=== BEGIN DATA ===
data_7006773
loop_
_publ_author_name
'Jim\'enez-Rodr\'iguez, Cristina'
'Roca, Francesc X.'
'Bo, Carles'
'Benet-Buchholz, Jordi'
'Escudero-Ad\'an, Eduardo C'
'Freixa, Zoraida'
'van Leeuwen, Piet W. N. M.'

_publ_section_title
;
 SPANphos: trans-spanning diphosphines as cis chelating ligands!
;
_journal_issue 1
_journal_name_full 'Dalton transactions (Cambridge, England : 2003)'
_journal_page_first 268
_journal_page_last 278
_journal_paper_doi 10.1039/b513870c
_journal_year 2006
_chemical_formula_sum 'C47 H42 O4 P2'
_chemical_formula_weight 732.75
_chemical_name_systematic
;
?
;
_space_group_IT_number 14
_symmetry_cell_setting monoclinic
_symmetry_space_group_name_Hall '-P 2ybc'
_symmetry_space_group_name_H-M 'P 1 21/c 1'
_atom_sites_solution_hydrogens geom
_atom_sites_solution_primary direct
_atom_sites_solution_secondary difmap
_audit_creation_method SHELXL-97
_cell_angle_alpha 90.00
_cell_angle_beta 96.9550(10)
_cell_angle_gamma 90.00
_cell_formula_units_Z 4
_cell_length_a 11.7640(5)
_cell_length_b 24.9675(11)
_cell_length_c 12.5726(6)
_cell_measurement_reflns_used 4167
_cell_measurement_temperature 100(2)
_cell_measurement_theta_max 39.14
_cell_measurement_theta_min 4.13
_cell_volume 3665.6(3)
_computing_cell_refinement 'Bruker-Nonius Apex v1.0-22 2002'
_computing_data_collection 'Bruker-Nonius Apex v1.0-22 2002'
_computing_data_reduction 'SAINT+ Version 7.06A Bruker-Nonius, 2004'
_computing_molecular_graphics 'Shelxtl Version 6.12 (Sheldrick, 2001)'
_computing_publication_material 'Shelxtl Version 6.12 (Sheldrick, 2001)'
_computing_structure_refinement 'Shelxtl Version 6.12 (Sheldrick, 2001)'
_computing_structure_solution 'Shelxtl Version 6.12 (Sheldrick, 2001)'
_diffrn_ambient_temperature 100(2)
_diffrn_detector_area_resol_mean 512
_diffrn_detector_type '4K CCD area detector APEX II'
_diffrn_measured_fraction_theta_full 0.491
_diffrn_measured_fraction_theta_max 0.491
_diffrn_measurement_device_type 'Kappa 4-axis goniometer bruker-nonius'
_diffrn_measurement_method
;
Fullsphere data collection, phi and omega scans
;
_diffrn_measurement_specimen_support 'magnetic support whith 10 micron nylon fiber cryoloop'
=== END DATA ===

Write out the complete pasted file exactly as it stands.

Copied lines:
data_7006773
loop_
_publ_author_name
'Jim\'enez-Rodr\'iguez, Cristina'
'Roca, Francesc X.'
'Bo, Carles'
'Benet-Buchholz, Jordi'
'Escudero-Ad\'an, Eduardo C'
'Freixa, Zoraida'
'van Leeuwen, Piet W. N. M.'

_publ_section_title
;
 SPANphos: trans-spanning diphosphines as cis chelating ligands!
;
_journal_issue 1
_journal_name_full 'Dalton transactions (Cambridge, England : 2003)'
_journal_page_first 268
_journal_page_last 278
_journal_paper_doi 10.1039/b513870c
_journal_year 2006
_chemical_formula_sum 'C47 H42 O4 P2'
_chemical_formula_weight 732.75
_chemical_name_systematic
;
?
;
_space_group_IT_number 14
_symmetry_cell_setting monoclinic
_symmetry_space_group_name_Hall '-P 2ybc'
_symmetry_space_group_name_H-M 'P 1 21/c 1'
_atom_sites_solution_hydrogens geom
_atom_sites_solution_primary direct
_atom_sites_solution_secondary difmap
_audit_creation_method SHELXL-97
_cell_angle_alpha 90.00
_cell_angle_beta 96.9550(10)
_cell_angle_gamma 90.00
_cell_formula_units_Z 4
_cell_length_a 11.7640(5)
_cell_length_b 24.9675(11)
_cell_length_c 12.5726(6)
_cell_measurement_reflns_used 4167
_cell_measurement_temperature 100(2)
_cell_measurement_theta_max 39.14
_cell_measurement_theta_min 4.13
_cell_volume 3665.6(3)
_computing_cell_refinement 'Bruker-Nonius Apex v1.0-22 2002'
_computing_data_collection 'Bruker-Nonius Apex v1.0-22 2002'
_computing_data_reduction 'SAINT+ Version 7.06A Bruker-Nonius, 2004'
_computing_molecular_graphics 'Shelxtl Version 6.12 (Sheldrick, 2001)'
_computing_publication_material 'Shelxtl Version 6.12 (Sheldrick, 2001)'
_computing_structure_refinement 'Shelxtl Version 6.12 (Sheldrick, 2001)'
_computing_structure_solution 'Shelxtl Version 6.12 (Sheldrick, 2001)'
_diffrn_ambient_temperature 100(2)
_diffrn_detector_area_resol_mean 512
_diffrn_detector_type '4K CCD area detector APEX II'
_diffrn_measured_fraction_theta_full 0.491
_diffrn_measured_fraction_theta_max 0.491
_diffrn_measurement_device_type 'Kappa 4-axis goniometer bruker-nonius'
_diffrn_measurement_method
;
Fullsphere data collection, phi and omega scans
;
_diffrn_measurement_specimen_support 'magnetic support whith 10 micron nylon fiber cryoloop'